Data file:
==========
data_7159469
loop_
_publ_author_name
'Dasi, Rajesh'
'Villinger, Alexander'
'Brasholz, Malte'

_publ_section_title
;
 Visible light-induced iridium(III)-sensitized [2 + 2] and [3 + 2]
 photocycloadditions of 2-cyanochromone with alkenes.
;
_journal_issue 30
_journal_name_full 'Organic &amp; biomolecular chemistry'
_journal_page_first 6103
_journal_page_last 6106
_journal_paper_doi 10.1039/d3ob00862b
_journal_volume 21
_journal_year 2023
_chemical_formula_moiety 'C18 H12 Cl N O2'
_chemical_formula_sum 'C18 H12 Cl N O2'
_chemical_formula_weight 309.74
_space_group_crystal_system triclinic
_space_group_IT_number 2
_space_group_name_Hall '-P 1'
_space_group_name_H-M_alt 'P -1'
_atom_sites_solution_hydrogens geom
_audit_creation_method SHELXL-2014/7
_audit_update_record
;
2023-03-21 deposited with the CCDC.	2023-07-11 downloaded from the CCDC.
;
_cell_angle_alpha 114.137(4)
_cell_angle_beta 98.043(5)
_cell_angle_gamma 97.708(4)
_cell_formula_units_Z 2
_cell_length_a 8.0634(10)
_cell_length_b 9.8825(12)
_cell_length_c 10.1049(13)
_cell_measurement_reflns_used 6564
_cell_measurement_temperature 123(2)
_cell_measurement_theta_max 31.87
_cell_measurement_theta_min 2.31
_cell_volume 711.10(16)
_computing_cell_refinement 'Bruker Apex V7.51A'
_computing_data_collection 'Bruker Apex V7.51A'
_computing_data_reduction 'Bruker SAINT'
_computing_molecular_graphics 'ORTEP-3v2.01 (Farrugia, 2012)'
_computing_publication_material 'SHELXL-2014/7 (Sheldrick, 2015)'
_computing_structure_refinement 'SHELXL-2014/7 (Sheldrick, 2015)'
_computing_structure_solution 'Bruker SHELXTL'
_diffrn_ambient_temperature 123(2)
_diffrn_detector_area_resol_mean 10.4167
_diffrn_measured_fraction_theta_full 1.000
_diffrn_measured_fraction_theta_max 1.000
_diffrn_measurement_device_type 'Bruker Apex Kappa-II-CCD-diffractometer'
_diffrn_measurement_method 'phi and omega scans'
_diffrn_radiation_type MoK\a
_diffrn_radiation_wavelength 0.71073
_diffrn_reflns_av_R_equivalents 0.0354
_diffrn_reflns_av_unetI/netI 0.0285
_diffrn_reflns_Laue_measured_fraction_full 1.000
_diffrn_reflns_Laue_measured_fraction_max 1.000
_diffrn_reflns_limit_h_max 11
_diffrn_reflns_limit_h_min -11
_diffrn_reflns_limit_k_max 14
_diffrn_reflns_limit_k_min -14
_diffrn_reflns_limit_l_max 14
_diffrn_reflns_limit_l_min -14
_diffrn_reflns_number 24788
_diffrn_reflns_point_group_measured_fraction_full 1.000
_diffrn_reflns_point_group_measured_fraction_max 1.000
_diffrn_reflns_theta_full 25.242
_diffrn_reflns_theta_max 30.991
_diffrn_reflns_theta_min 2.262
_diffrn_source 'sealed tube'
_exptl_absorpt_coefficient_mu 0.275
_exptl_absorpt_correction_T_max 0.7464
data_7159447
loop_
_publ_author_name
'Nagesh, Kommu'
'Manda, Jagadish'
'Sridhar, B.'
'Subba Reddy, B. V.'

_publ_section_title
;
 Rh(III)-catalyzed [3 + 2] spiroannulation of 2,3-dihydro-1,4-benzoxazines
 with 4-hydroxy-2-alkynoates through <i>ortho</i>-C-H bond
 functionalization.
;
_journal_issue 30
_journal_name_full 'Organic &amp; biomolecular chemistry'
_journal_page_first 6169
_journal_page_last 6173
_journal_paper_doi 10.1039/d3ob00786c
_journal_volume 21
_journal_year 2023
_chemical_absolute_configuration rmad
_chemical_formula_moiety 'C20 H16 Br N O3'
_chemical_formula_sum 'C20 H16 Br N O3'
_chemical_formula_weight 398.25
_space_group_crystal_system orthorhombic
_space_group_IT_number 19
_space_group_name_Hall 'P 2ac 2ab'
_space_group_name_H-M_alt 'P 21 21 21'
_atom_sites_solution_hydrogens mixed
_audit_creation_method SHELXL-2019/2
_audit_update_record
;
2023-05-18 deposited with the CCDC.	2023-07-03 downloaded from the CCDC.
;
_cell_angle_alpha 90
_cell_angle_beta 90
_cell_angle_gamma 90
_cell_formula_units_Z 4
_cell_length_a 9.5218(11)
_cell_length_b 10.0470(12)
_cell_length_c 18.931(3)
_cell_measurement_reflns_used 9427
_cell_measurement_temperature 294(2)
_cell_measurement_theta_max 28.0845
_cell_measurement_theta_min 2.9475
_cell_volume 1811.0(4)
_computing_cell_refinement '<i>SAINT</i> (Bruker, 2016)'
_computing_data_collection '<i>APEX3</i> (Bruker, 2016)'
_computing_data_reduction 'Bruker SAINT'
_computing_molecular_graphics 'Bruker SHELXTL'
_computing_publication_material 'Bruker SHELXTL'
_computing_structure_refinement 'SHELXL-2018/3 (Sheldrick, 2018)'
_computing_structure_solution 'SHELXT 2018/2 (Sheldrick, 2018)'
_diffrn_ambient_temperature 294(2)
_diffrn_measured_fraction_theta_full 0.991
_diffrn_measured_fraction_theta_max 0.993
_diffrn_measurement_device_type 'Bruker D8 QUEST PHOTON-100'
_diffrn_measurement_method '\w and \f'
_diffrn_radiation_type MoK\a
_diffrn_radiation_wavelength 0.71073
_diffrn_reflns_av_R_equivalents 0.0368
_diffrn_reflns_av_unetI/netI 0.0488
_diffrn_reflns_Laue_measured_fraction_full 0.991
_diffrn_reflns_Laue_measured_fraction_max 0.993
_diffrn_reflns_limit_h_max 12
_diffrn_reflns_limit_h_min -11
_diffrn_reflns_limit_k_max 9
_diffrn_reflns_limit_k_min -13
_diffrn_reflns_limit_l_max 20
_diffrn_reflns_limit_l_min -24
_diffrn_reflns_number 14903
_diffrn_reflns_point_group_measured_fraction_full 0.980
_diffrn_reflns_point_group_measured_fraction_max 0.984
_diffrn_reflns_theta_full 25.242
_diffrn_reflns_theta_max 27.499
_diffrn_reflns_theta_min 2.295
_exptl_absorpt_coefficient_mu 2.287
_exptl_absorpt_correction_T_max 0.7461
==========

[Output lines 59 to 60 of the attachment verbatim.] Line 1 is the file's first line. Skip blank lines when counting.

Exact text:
_diffrn_reflns_av_R_equivalents 0.0354
_diffrn_reflns_av_unetI/netI 0.0285